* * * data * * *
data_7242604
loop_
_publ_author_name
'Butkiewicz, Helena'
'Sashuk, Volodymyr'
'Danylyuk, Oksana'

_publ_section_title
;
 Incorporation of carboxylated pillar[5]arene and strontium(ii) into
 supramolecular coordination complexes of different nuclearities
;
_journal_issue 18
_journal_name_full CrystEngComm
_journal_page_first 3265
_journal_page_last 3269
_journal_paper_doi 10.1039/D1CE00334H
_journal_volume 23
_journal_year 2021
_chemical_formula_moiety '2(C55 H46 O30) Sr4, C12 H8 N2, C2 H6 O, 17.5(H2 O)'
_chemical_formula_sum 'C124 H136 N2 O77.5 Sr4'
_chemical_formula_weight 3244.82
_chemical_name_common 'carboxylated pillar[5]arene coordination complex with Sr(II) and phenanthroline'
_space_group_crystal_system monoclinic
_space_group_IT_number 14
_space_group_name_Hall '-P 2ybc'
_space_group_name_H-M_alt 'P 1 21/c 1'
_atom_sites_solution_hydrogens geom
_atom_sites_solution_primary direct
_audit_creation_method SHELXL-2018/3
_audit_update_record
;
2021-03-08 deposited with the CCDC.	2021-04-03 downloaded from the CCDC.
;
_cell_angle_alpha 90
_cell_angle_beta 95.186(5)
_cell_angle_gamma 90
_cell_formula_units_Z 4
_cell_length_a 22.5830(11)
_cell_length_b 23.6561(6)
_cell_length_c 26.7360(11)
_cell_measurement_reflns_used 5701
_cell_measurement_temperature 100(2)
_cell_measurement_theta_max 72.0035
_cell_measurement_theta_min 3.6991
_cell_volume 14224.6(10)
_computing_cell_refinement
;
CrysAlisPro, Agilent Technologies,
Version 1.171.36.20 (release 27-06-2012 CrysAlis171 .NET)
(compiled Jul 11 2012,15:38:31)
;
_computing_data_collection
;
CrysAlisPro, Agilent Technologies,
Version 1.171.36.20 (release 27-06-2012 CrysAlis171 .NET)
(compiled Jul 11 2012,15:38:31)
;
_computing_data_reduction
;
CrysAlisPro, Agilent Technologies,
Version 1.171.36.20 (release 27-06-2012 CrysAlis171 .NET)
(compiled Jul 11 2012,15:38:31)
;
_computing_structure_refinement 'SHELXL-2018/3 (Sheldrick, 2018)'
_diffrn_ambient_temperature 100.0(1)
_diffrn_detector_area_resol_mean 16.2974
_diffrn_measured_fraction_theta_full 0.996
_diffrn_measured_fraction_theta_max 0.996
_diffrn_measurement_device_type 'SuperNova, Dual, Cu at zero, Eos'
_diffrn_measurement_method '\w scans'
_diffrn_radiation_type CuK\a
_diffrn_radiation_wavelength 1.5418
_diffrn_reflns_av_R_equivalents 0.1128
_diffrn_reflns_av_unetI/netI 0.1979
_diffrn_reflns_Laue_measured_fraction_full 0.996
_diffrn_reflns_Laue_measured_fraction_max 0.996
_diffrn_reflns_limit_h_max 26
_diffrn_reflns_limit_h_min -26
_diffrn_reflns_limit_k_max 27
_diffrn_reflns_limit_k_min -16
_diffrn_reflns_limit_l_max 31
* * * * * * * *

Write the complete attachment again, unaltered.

data_7242604
loop_
_publ_author_name
'Butkiewicz, Helena'
'Sashuk, Volodymyr'
'Danylyuk, Oksana'

_publ_section_title
;
 Incorporation of carboxylated pillar[5]arene and strontium(ii) into
 supramolecular coordination complexes of different nuclearities
;
_journal_issue 18
_journal_name_full CrystEngComm
_journal_page_first 3265
_journal_page_last 3269
_journal_paper_doi 10.1039/D1CE00334H
_journal_volume 23
_journal_year 2021
_chemical_formula_moiety '2(C55 H46 O30) Sr4, C12 H8 N2, C2 H6 O, 17.5(H2 O)'
_chemical_formula_sum 'C124 H136 N2 O77.5 Sr4'
_chemical_formula_weight 3244.82
_chemical_name_common 'carboxylated pillar[5]arene coordination complex with Sr(II) and phenanthroline'
_space_group_crystal_system monoclinic
_space_group_IT_number 14
_space_group_name_Hall '-P 2ybc'
_space_group_name_H-M_alt 'P 1 21/c 1'
_atom_sites_solution_hydrogens geom
_atom_sites_solution_primary direct
_audit_creation_method SHELXL-2018/3
_audit_update_record
;
2021-03-08 deposited with the CCDC.	2021-04-03 downloaded from the CCDC.
;
_cell_angle_alpha 90
_cell_angle_beta 95.186(5)
_cell_angle_gamma 90
_cell_formula_units_Z 4
_cell_length_a 22.5830(11)
_cell_length_b 23.6561(6)
_cell_length_c 26.7360(11)
_cell_measurement_reflns_used 5701
_cell_measurement_temperature 100(2)
_cell_measurement_theta_max 72.0035
_cell_measurement_theta_min 3.6991
_cell_volume 14224.6(10)
_computing_cell_refinement
;
CrysAlisPro, Agilent Technologies,
Version 1.171.36.20 (release 27-06-2012 CrysAlis171 .NET)
(compiled Jul 11 2012,15:38:31)
;
_computing_data_collection
;
CrysAlisPro, Agilent Technologies,
Version 1.171.36.20 (release 27-06-2012 CrysAlis171 .NET)
(compiled Jul 11 2012,15:38:31)
;
_computing_data_reduction
;
CrysAlisPro, Agilent Technologies,
Version 1.171.36.20 (release 27-06-2012 CrysAlis171 .NET)
(compiled Jul 11 2012,15:38:31)
;
_computing_structure_refinement 'SHELXL-2018/3 (Sheldrick, 2018)'
_diffrn_ambient_temperature 100.0(1)
_diffrn_detector_area_resol_mean 16.2974
_diffrn_measured_fraction_theta_full 0.996
_diffrn_measured_fraction_theta_max 0.996
_diffrn_measurement_device_type 'SuperNova, Dual, Cu at zero, Eos'
_diffrn_measurement_method '\w scans'
_diffrn_radiation_type CuK\a
_diffrn_radiation_wavelength 1.5418
_diffrn_reflns_av_R_equivalents 0.1128
_diffrn_reflns_av_unetI/netI 0.1979
_diffrn_reflns_Laue_measured_fraction_full 0.996
_diffrn_reflns_Laue_measured_fraction_max 0.996
_diffrn_reflns_limit_h_max 26
_diffrn_reflns_limit_h_min -26
_diffrn_reflns_limit_k_max 27
_diffrn_reflns_limit_k_min -16
_diffrn_reflns_limit_l_max 31